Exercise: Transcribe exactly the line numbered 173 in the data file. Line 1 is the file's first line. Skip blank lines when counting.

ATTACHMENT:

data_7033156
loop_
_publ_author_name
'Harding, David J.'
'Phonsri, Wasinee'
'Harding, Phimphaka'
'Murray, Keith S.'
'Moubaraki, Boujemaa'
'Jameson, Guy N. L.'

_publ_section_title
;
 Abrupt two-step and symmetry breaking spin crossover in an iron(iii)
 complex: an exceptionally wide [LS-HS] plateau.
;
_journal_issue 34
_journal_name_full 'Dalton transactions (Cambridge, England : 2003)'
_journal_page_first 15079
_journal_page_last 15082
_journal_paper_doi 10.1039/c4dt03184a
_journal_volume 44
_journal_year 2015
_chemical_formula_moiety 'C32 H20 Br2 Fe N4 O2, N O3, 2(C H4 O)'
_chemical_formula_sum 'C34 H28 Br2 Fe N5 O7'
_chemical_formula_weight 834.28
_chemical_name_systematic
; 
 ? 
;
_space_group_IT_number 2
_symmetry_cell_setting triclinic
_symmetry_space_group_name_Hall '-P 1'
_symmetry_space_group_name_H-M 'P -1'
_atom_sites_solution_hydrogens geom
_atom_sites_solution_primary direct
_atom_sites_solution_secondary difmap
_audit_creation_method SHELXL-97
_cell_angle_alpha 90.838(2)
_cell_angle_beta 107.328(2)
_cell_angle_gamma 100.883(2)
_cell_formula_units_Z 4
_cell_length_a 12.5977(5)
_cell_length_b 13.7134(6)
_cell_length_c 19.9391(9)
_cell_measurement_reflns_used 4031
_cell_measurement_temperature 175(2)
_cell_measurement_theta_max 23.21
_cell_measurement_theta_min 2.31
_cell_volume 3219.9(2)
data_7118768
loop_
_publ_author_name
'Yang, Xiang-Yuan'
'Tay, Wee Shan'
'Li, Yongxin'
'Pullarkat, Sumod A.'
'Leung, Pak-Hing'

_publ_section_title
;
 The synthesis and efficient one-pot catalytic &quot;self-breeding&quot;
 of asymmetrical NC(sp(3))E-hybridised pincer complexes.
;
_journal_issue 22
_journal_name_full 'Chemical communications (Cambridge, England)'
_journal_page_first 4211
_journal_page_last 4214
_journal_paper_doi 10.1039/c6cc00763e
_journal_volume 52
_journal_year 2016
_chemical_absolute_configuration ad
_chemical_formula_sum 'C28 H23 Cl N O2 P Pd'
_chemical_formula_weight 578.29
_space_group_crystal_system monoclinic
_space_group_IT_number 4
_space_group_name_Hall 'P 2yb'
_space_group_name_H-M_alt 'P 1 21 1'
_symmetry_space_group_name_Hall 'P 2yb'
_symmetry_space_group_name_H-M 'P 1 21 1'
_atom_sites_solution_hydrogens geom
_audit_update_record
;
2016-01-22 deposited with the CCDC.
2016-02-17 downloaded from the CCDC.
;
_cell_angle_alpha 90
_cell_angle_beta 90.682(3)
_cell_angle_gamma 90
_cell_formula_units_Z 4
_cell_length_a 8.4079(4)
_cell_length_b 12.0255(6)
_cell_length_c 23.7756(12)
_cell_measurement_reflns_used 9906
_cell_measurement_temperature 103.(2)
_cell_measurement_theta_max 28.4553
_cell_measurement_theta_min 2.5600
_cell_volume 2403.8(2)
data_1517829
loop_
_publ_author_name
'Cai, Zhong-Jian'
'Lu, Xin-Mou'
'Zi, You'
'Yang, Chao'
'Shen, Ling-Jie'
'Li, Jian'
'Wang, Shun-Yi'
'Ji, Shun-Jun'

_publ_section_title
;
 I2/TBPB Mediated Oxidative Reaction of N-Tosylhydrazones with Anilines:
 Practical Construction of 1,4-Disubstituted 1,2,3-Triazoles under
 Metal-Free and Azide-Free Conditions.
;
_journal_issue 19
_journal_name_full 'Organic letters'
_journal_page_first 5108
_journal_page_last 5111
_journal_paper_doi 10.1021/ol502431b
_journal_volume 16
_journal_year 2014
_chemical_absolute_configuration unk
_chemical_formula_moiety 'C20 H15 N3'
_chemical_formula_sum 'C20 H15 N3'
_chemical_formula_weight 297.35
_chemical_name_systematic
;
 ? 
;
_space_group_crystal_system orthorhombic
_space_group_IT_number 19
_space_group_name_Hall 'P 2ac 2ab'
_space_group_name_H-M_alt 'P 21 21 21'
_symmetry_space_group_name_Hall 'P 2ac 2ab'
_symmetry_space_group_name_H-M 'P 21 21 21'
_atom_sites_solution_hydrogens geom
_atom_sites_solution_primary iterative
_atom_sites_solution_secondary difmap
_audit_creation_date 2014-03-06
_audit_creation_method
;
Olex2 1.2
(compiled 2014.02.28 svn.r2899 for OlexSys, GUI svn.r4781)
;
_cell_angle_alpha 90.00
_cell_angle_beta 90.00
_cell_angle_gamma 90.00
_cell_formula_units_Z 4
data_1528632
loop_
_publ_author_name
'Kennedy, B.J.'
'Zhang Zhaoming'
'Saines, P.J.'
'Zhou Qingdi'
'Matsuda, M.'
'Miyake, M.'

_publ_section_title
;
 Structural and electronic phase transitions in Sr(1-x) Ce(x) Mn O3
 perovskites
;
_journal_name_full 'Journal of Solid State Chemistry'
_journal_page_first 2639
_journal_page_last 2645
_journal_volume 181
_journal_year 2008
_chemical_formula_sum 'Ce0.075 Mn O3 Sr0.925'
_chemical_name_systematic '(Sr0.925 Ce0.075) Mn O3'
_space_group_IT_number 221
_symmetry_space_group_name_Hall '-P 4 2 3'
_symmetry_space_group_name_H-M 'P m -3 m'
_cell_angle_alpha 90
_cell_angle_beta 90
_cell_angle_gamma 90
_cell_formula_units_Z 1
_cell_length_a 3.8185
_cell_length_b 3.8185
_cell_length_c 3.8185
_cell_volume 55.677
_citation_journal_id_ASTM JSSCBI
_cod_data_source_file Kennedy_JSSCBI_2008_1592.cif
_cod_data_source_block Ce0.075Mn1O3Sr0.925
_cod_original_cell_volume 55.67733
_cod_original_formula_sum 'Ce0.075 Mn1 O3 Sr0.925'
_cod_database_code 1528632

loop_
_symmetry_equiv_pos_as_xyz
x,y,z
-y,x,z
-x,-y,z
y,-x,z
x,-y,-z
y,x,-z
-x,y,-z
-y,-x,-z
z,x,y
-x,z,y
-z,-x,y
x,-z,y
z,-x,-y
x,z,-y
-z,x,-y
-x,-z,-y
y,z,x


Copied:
_cell_angle_gamma 90